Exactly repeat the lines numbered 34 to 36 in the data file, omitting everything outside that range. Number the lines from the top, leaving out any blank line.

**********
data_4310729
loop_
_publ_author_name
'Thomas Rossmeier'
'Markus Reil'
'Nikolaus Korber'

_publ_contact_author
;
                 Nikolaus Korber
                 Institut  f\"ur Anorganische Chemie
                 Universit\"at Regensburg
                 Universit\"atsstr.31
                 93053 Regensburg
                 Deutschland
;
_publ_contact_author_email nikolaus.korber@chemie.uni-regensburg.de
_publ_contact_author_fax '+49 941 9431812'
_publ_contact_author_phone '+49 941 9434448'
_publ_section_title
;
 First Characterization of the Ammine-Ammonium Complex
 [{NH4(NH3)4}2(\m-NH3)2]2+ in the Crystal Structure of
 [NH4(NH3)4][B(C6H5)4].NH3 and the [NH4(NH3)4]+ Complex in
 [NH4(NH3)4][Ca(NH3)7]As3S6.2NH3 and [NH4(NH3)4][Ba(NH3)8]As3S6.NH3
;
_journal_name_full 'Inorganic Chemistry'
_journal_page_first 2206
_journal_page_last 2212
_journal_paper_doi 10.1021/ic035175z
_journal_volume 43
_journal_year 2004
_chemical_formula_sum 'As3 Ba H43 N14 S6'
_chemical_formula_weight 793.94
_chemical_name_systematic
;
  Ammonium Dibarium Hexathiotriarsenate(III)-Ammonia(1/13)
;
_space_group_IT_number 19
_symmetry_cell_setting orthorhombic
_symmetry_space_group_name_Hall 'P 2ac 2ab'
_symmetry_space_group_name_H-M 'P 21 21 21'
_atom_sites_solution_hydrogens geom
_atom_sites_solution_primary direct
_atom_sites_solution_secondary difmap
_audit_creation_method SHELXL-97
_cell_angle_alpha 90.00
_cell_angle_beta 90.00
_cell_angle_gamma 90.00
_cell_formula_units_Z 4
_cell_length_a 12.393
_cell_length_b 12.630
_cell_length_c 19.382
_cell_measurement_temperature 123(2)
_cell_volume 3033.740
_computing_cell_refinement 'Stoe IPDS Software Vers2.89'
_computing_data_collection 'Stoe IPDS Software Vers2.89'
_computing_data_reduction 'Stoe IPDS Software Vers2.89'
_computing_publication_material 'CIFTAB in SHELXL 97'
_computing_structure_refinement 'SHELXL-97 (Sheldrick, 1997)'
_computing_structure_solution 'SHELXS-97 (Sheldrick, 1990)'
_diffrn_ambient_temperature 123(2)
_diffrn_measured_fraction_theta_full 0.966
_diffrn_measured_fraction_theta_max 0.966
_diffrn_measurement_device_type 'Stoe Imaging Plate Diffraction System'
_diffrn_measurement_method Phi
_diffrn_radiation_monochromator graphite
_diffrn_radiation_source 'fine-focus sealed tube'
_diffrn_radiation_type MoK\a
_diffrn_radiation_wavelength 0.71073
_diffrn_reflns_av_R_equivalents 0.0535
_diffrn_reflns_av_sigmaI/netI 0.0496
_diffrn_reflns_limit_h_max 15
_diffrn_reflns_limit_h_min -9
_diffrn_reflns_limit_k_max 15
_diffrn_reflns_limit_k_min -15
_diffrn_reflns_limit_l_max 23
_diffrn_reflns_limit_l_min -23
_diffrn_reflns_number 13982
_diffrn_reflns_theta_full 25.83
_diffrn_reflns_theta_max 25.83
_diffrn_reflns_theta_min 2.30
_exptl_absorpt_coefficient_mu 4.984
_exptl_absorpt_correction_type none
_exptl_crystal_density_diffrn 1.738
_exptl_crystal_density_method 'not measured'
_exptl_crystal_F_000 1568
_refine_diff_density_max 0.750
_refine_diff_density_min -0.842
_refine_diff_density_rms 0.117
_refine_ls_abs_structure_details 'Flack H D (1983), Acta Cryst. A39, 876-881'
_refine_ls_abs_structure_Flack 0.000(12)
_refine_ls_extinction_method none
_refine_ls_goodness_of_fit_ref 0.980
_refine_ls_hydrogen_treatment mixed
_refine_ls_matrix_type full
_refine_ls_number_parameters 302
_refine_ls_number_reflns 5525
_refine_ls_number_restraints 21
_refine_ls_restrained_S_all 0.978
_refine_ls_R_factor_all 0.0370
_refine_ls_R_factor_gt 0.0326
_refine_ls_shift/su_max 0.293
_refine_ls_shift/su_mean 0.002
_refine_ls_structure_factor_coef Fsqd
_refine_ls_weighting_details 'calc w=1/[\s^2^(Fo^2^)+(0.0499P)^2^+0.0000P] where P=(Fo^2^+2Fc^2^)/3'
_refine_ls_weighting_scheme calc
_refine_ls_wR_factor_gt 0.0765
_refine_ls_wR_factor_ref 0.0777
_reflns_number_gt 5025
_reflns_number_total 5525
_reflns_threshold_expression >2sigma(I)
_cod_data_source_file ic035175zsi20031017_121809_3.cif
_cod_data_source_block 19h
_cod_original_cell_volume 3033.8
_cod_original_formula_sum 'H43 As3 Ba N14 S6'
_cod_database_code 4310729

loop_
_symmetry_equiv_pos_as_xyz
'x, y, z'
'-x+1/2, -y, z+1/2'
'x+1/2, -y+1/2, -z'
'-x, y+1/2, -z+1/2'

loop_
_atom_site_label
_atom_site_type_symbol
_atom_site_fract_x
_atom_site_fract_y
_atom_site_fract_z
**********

_chemical_name_systematic
;
  Ammonium Dibarium Hexathiotriarsenate(III)-Ammonia(1/13)